Arise culturnomics!

By Razib Khan | December 16, 2010 1:59 pm

First, read Ed Yong’s post. There’s real reporting in it. Such as:

There’s also an issue with attitudes among people in the field. “Biologists were already convinced that genes and genomic variation were key to understanding problems in their field,” he adds. “Social scientists and humanists do not now work with large digital text collections, and relatively few of them now believe that they should do so.”

Genomics did not mean that genetics disappeared. Broad surveys complement, they don’t substitute. You can read the paper for free at Science if you register, Quantitative Analysis of Culture Using Millions of Digitized Books:

We constructed a corpus of digitized texts containing about 4% of all books ever printed. Analysis of this corpus enables us to investigate cultural trends quantitatively. We survey the vast terrain of “culturomics”, focusing on linguistic and cultural phenomena that were reflected in the English language between 1800 and 2000. We show how this approach can provide insights about fields as diverse as lexicography, the evolution of grammar, collective memory, the adoption of technology, the pursuit of fame, censorship, and historical epidemiology. “Culturomics” extends the boundaries of rigorous quantitative inquiry to a wide array of new phenomena spanning the social sciences and the humanities.

You can get much of the data at the Culturnomics website. And, you can explore some of the data via a Google browser. Below are some comparisons/trends I found interesting:


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CATEGORIZED UNDER: Culture
MORE ABOUT: Culturnomics
  • pconroy

    Very interesting!

    My Dad uses many somewhat archaic words, and when I search they show almost no hits compared to their better known counterparts, such as:

    1. Vexed vs Angry, Frustrated, Mad

    2. Blaggard vs Scoundrel

  • http://blogs.discovermagazine.com/notrocketscience Ed Yong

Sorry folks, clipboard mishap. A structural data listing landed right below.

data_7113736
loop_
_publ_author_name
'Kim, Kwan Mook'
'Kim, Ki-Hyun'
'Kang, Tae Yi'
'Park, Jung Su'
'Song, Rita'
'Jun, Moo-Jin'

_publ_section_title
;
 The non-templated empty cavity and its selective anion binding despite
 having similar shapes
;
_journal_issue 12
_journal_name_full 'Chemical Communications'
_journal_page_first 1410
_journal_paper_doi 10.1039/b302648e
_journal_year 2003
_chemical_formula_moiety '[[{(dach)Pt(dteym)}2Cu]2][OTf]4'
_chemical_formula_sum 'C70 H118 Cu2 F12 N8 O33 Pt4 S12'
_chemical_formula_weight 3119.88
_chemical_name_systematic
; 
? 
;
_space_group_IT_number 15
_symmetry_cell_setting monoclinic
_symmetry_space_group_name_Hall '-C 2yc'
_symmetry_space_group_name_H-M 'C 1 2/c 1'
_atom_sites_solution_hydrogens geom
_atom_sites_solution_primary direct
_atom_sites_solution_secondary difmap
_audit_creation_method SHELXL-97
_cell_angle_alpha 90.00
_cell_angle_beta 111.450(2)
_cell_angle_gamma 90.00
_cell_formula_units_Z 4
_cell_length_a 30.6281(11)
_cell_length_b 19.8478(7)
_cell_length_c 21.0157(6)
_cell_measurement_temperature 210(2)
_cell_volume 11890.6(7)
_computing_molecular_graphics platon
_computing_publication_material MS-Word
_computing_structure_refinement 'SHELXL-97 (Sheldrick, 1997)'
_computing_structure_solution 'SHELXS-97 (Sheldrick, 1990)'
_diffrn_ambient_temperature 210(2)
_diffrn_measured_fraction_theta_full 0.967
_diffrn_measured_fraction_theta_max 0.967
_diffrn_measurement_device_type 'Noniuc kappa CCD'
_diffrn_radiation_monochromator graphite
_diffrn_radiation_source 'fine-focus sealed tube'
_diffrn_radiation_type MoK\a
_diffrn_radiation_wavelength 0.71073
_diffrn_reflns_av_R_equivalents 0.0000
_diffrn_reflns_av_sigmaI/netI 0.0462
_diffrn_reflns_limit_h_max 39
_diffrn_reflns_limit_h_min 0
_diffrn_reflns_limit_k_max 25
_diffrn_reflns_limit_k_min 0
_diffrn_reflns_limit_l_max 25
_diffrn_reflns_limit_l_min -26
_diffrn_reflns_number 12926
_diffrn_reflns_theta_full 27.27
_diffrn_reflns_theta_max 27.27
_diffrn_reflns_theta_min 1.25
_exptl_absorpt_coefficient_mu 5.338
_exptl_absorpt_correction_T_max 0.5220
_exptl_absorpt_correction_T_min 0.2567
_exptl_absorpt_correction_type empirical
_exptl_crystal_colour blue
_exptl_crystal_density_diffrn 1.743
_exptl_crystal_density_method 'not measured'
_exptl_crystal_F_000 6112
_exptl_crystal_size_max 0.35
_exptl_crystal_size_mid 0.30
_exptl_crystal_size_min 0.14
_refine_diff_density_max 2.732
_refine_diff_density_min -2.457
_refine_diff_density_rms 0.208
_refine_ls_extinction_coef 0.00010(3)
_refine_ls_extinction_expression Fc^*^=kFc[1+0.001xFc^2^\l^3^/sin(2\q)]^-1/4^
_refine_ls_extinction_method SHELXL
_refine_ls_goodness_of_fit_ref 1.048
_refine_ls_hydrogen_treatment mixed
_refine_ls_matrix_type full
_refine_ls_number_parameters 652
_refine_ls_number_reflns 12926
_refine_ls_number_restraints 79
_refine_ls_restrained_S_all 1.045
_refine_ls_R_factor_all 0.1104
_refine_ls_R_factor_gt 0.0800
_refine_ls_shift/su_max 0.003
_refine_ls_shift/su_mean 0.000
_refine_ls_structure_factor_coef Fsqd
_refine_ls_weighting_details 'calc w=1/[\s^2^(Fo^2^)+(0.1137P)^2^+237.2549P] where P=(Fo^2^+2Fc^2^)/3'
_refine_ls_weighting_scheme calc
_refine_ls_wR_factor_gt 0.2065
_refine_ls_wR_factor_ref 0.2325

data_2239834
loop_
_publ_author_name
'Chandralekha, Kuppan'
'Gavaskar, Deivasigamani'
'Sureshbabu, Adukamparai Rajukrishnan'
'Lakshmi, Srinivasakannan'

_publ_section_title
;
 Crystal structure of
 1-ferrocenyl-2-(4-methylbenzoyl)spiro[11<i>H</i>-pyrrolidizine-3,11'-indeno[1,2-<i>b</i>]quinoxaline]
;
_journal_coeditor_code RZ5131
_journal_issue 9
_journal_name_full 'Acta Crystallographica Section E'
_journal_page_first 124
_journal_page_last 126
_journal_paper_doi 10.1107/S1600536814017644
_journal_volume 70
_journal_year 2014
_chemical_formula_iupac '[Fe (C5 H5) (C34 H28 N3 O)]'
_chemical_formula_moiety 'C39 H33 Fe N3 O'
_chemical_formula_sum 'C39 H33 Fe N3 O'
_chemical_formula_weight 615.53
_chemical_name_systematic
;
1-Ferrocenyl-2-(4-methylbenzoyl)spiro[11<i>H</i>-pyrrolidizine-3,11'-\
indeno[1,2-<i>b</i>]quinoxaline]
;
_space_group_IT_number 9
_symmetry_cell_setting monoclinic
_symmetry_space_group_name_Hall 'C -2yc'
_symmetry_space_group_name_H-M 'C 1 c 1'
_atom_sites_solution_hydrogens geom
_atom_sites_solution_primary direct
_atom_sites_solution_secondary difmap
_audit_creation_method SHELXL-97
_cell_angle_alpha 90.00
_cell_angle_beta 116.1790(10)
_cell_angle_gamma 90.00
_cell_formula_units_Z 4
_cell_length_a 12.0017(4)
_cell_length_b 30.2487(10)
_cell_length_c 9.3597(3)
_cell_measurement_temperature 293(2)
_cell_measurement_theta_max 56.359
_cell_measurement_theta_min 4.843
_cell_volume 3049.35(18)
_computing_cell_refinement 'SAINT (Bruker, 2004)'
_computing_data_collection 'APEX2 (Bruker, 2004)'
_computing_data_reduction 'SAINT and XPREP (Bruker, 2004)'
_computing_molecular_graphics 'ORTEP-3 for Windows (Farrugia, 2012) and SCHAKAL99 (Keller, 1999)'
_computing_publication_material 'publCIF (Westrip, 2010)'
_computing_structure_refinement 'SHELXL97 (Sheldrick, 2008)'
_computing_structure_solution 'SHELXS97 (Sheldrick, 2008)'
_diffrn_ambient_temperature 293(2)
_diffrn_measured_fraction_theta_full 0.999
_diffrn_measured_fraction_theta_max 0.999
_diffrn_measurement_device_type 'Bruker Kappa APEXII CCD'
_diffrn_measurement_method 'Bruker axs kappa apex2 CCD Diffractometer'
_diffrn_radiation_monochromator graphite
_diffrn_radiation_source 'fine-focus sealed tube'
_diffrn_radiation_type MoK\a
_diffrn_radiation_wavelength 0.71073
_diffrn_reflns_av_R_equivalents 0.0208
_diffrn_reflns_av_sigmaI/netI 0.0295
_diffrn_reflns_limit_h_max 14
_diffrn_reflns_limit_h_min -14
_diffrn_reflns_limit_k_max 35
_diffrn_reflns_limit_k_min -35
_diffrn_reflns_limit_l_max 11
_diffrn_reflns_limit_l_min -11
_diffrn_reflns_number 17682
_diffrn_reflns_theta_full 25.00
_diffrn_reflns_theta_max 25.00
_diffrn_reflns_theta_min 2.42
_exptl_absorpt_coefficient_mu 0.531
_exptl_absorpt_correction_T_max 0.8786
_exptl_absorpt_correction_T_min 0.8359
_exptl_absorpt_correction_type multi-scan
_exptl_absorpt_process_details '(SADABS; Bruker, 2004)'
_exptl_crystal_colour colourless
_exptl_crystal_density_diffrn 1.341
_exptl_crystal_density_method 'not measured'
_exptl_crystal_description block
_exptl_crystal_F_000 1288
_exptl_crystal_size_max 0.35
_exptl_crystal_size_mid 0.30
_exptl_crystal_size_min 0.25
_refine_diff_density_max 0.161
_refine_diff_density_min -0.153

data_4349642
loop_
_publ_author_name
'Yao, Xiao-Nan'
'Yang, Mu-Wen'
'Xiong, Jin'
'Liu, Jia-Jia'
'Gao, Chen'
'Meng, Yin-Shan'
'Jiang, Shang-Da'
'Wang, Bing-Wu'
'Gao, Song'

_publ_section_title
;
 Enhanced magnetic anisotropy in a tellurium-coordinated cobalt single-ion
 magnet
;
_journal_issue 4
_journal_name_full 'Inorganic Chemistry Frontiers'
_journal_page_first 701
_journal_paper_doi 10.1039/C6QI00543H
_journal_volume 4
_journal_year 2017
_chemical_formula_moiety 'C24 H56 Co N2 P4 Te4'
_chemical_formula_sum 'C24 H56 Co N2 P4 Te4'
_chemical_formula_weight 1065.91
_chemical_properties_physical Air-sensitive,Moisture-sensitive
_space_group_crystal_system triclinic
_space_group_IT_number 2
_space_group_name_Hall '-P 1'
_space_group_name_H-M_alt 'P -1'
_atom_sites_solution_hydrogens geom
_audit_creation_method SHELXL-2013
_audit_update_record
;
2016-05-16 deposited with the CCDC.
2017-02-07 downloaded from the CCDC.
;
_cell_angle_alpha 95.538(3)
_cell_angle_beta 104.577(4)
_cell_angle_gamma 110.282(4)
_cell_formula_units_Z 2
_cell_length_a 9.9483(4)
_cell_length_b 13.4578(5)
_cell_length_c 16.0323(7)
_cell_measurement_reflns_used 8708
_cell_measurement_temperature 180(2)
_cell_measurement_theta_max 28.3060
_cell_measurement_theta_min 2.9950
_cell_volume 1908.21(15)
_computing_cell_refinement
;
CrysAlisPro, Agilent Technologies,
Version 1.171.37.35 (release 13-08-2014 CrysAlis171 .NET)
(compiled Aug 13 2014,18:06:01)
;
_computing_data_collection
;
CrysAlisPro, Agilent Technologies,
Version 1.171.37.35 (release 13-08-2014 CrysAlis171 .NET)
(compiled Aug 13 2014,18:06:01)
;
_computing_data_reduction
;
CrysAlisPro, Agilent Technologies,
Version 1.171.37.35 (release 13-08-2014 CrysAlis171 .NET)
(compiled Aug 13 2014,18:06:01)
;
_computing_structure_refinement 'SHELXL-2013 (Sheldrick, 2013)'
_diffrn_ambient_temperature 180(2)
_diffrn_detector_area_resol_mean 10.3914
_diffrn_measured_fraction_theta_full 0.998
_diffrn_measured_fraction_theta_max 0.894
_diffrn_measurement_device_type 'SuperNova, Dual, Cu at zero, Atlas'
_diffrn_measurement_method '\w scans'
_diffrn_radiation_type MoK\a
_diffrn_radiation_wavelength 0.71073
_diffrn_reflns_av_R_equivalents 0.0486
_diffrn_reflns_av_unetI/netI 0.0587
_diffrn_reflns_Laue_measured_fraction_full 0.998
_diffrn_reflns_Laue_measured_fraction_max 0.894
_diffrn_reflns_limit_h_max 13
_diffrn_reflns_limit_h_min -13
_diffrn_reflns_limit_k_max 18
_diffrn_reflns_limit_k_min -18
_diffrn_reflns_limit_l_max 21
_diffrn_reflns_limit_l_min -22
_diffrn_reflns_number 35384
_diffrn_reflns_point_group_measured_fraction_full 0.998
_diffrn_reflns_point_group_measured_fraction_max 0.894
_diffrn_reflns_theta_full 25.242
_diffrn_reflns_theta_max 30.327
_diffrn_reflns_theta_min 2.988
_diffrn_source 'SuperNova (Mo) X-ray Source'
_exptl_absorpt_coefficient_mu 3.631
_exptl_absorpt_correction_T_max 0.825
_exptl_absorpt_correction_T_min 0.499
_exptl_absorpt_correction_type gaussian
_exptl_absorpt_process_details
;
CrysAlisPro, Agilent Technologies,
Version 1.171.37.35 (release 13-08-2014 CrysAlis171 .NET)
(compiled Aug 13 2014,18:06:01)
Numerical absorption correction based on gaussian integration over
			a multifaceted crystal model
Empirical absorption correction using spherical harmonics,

That’s “blackguard”

  • Pingback: Tweets that mention Arise culturnomics! | Gene Expression | Discover Magazine -- Topsy.com()

  • pconroy

    Ed,

    It seems that you are more familiar with the British spelling of the word than the Irish slang one.

    The word spelled “Blaggard” has been around since at least the 1830’s, according to Google Scholar…

  • twl

    * The use of the words “justice”, “security”, “sovereignty” and “progress” rapidly increased after 1790.
    * The words “rights”, “duties”, “authority” and “freedom” accelerated from about 1745.
    * The word “property” rose rapidly at this time, however it also had high usage between 1635-1650.
    * “Duties” were prominent before the 18th Century.

    Brilliant resource!

  • Sandgroper

    “Tofu” in English sounds nothing like any pronunciation in any Chinese dialect. Don’t know about Japanese. Why don’t English speakers just call it “bean curd”, or does that demystify it too much?

    Interestingly (to me) usage of “cobber” increased rapidly during the years of WW II, peaked in 1945, and has tailed off ever since.

    Same with “furphy”, which I believe entered the vocab during WW I.

    Likewise “stone the crows” peaked in 1945.

    War years seemed to generate a lot of usage of traditional Australian colloquialisms. No surprise, really.

    “Black fella” peaked between 1930 and 1950, whereas “boong” peaked between 1950 and the mid-1980s. “Abo” peaked in the late 1950s, but the curve is much flatter. “Black fella” was a relatively respectful term, “boong” definitely not (Graham “Polly” Farmer, the greatest Australian footballer of all time, was known among his opponents as “the big boong” although this turned into a grudging term of respect, but the word is otherwise universally derogatory and highly offensive.)

  • pconroy
  • pconroy

    This one is interesting:
    http://ngrams.googlelabs.com/graph?content=AOL,Online,Gopher,FTP,Google&year_start=1990&year_end=2008&corpus=5&smoothing=0

    I compare AOL, Online, Gopher, FTP, Google and see that Gopher peaked in 1995, while AOL and FTP in 2003, and s sharp takeoff of Google in 2002

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This blog is about evolution, genetics, genomics and their interstices. Please beware that comments are aggressively moderated. Uncivil or churlish comments will likely get you banned immediately, so make any contribution count!

About Razib Khan

I have degrees in biology and biochemistry, a passion for genetics, history, and philosophy, and shrimp is my favorite food. In relation to nationality I'm a American Northwesterner, in politics I'm a reactionary, and as for religion I have none (I'm an atheist). If you want to know more, see the links at http://www.razib.com

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